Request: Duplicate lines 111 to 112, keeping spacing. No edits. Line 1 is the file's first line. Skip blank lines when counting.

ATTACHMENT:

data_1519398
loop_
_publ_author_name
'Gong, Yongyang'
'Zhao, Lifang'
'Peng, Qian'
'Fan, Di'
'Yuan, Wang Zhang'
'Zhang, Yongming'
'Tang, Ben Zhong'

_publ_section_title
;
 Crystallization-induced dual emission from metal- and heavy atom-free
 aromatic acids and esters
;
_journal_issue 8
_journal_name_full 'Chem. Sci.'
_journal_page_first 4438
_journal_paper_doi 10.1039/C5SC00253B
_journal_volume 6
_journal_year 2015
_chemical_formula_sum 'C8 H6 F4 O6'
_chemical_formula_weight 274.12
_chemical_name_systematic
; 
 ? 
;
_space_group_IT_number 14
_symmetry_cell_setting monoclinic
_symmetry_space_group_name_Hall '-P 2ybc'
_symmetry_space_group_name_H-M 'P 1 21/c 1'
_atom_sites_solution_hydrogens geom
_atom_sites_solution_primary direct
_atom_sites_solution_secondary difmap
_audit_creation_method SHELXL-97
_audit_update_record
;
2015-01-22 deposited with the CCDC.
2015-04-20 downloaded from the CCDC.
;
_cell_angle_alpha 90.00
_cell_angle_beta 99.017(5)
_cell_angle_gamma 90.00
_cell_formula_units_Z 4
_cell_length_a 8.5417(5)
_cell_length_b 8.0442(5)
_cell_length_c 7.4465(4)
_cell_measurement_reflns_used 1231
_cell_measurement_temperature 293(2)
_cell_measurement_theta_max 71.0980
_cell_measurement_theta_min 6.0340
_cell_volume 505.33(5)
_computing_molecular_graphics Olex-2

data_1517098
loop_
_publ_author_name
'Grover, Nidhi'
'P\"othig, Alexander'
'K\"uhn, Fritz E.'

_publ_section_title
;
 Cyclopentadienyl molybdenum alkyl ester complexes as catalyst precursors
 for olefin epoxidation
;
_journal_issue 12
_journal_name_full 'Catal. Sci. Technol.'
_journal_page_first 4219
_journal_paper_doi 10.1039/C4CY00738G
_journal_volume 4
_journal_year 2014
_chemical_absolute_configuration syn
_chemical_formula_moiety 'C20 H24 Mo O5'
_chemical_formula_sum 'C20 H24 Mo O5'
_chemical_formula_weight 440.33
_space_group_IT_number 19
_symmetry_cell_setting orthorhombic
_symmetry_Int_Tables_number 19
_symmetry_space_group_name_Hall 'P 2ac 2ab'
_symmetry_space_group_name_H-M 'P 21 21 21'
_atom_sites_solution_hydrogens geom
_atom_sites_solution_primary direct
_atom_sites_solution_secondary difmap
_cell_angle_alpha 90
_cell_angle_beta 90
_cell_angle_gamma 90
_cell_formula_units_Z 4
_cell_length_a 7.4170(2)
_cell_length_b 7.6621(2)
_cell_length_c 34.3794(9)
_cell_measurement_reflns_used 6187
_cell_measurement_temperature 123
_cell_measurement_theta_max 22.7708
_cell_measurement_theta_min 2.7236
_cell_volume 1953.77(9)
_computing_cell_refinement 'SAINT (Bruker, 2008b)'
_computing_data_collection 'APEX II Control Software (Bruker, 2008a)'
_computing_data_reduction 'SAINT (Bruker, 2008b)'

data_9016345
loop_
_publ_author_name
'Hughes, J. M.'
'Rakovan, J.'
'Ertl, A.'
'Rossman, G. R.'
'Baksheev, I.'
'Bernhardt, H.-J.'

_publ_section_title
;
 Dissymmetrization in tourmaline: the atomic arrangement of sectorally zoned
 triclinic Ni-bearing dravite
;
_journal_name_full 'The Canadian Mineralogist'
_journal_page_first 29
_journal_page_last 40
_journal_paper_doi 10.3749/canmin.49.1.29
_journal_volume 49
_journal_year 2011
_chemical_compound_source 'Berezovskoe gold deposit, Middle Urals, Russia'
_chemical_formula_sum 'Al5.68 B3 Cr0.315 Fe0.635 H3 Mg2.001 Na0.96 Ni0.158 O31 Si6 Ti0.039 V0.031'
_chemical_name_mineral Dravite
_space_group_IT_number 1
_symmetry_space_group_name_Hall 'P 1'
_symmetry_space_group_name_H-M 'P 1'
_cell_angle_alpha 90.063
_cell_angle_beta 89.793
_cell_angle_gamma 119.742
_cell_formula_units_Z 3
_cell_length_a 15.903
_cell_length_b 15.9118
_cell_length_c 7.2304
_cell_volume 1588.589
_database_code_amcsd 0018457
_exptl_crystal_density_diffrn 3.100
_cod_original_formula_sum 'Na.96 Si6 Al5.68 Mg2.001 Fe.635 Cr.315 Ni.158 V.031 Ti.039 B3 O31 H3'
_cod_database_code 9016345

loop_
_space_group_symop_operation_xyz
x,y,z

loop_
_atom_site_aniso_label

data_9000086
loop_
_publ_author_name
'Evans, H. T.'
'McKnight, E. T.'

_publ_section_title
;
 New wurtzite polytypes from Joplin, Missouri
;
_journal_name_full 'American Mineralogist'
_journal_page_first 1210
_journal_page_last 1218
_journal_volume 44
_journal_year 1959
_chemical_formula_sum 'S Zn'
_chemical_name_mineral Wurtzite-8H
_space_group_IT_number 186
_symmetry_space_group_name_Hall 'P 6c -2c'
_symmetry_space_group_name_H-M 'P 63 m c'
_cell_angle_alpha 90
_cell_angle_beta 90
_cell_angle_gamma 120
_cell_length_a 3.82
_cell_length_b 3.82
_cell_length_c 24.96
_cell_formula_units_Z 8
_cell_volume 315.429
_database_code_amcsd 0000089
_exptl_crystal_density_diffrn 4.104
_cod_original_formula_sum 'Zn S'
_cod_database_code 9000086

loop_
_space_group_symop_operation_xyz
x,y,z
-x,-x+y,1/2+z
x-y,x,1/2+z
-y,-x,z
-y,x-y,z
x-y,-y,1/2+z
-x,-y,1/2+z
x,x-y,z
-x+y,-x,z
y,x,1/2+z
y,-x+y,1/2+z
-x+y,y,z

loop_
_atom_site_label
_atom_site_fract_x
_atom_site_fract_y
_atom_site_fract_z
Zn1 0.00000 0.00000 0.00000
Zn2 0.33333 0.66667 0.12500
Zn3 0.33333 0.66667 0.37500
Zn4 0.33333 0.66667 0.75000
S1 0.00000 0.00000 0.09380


;
_journal_name_full 'The Canadian Mineralogist'